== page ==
Plaintiff, Jan Voda, M.D. (“Dr. Voda”), filed a patent infringement action against Medtronic Inc. (“Medtronic”) based on a patent that taught how to use a guide catheter to perform angioplasty of the left coronary artery. After Dr. Voda filed an amended complaint adding an additional patent, Medtronic moved to dismiss the new count based on the new patent pursuant to Fed.R.Civ.P. 12(b)(6) and attached documents that were not referred to in the complaint and that were not central to Dr. Voda’s claims. The district court issued an order notifying the parties that it would treat the motion as a motion for summary judgment under Fed.R.Civ.P. 56 and would consider the documents.
Medtronic’s motion argued that one of the counts of the amended complaint should be dismissed because the newly added patent was unenforceable in light of the Terminal Disclaimers. The Terminal Disclaimers stated that the ‘195 patent “shall be enforceable only for and during such period that it” is commonly owned with the ‘213 patent and another patent (the ‘625 patent),
The district court found that “[t]his language is in accord with patent regulations, which require that any terminal disclaimer filed to obviate double patenting ‘include a provision that any patent granted on that application … shall be enforceable only for and during such period that said patent is commonly owned with the application or patent which formed the basis for the judicially created double patenting.’ … The purpose of the common ownership requirement was to ‘prevent harassment of an alleged infringer by multiple parties due to subsequent different ownership of multiple patents granted as the result of filing a terminal disclaimer to overcome a double patenting rejection.'”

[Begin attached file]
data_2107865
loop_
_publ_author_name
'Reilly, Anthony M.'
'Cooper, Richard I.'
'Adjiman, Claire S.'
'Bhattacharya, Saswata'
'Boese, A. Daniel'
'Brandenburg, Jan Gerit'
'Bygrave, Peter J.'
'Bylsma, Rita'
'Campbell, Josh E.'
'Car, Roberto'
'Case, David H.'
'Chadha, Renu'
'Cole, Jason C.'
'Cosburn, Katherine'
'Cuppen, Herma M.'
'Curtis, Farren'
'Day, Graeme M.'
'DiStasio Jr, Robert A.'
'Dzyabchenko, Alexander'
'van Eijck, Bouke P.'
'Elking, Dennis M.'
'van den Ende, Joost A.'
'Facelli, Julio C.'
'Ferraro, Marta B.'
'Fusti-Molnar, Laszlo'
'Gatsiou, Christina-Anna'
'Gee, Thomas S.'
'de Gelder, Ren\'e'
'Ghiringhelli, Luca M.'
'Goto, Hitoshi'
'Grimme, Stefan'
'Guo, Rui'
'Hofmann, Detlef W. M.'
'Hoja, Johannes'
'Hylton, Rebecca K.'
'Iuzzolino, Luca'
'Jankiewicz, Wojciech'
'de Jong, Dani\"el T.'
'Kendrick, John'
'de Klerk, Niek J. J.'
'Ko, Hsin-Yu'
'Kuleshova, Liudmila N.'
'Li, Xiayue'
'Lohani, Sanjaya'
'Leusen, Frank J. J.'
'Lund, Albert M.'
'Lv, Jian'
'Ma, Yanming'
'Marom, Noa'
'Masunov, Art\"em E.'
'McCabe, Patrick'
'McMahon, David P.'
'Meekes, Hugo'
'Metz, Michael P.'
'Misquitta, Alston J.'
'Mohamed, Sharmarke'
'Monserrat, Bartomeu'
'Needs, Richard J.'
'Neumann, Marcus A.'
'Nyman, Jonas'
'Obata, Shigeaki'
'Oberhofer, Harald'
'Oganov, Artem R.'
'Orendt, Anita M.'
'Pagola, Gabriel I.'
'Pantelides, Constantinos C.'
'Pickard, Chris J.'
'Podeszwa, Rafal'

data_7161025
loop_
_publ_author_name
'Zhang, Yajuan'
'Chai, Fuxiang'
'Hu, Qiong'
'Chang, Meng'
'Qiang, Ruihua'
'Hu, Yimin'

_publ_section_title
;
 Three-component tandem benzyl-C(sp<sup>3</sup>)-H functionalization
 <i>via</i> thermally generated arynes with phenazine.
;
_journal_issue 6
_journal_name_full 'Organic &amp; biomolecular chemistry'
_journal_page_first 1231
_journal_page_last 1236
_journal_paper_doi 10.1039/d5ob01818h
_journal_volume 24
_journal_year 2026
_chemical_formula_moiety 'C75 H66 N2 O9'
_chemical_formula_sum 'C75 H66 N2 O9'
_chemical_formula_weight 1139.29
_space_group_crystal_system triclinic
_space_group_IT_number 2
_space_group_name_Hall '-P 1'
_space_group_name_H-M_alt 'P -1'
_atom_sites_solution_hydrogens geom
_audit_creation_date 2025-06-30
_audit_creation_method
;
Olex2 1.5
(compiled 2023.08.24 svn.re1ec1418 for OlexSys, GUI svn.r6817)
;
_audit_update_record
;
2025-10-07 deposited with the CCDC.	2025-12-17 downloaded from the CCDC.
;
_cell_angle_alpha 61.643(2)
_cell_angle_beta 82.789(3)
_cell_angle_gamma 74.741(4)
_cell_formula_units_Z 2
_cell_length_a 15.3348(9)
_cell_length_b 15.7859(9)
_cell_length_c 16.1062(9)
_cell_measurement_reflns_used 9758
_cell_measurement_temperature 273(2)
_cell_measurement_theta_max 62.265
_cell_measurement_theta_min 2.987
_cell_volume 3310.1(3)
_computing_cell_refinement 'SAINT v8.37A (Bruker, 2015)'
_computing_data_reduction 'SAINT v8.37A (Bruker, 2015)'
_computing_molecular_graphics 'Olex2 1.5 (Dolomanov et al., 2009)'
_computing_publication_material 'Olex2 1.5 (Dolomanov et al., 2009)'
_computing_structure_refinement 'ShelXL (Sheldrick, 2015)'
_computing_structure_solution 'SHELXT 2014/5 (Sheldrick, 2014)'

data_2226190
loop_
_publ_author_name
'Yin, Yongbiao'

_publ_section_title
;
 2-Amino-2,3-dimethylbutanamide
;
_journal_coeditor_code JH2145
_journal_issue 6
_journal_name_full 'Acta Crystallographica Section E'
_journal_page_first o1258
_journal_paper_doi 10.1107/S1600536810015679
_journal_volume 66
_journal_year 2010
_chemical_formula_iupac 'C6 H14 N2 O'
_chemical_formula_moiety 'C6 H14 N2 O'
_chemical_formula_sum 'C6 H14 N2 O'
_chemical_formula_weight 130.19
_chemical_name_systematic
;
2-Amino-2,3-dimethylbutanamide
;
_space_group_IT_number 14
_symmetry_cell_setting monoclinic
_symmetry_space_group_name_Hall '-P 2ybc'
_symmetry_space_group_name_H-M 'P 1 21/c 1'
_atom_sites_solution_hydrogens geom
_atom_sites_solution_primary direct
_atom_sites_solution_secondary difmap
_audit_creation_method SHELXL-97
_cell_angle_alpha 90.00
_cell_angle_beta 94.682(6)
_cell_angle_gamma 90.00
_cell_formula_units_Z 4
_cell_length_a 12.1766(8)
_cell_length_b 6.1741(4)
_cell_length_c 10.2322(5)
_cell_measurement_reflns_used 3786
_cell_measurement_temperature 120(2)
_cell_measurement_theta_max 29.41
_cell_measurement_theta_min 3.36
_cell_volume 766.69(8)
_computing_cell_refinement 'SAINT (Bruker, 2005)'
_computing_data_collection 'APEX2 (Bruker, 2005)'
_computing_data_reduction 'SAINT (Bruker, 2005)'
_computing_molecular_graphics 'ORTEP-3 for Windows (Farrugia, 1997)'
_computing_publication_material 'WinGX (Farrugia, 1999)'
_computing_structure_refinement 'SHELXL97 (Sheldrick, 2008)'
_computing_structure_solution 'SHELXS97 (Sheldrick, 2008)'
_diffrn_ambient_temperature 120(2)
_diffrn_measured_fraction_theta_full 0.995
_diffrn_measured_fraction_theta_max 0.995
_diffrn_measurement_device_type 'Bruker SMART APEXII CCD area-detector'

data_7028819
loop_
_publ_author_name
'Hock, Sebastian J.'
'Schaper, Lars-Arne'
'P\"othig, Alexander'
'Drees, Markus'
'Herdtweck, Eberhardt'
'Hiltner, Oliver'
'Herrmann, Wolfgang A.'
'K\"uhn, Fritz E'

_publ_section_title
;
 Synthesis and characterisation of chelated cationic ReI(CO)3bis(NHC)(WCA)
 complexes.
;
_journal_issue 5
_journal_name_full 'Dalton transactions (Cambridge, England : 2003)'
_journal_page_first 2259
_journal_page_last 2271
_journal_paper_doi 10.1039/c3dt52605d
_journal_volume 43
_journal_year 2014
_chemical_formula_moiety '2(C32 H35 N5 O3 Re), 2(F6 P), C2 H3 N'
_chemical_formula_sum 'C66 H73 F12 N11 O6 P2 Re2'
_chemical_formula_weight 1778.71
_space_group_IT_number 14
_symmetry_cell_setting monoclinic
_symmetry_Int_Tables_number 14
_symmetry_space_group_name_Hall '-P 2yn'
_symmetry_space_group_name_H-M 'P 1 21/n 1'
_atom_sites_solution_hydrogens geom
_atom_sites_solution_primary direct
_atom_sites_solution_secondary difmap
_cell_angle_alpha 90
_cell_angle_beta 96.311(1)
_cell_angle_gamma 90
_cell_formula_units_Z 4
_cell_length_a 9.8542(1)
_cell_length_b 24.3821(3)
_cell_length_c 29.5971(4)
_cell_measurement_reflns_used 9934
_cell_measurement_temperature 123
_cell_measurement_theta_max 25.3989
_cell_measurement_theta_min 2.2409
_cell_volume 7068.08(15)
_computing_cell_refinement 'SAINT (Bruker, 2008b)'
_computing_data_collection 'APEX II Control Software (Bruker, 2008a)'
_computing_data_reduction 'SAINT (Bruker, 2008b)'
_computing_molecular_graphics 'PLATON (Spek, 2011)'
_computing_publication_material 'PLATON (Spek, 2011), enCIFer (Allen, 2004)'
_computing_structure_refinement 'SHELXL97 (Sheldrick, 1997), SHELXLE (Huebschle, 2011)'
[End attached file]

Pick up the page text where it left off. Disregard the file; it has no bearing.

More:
The undisputed facts revealed that Dr. Voda had at one time owned all three patents, but had assigned the rights to two of the patents (the ‘195 and ‘625 patents) to a company in 2008. In 2010, the company transferred all of its rights in the ‘195 patent backed to Dr. Voda but did not transfer the rights to the ‘625 patent. Based on these undisputed facts, Medronic argued that Dr. Voda could not sue to enforce the ‘195 patent based on the plain meaning of the Terminal Disclaimers. Dr. Voda argued that Medtronic could still be sued for infringement during the time period in which there was joint ownership of the patents.
The district court disagreed. “The Terminal Disclaimers, however, do not speak in terms of ownership during times of infringement; rather, they require common ownership for enforceability. … To enforce the ‘195 patent, plaintiff must not only own all three patents for the period he seeks enforcement of the ‘195 patent, he must also own all three patents during the period he files suit to do so. As it is undisputed that plaintiff does not own the ‘625 patent, the ‘195 patent is unenforceable as a matter of law under the plain language of the Terminal Disclaimers.”
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The district court’s decision is a good reminder–remember to take into account Terminal Disclaimers when transferring or acquiring patents. A failure to acquire all of the patents under a Terminal Disclaimer will render the patents unenforceable.
The authors of www.PatentLawyerBlog.com are patent trial lawyers at Jeffer Mangels Butler & Mitchell LLP. We represent inventors, patent owners and technology companies in patent licensing and litigation. Whether pursuing patent violations or defending infringement claims, we are aggressive and effective advocates for our clients. For more information contact Stan Gibson at 310.201.3548 or SGibson@jmbm.com.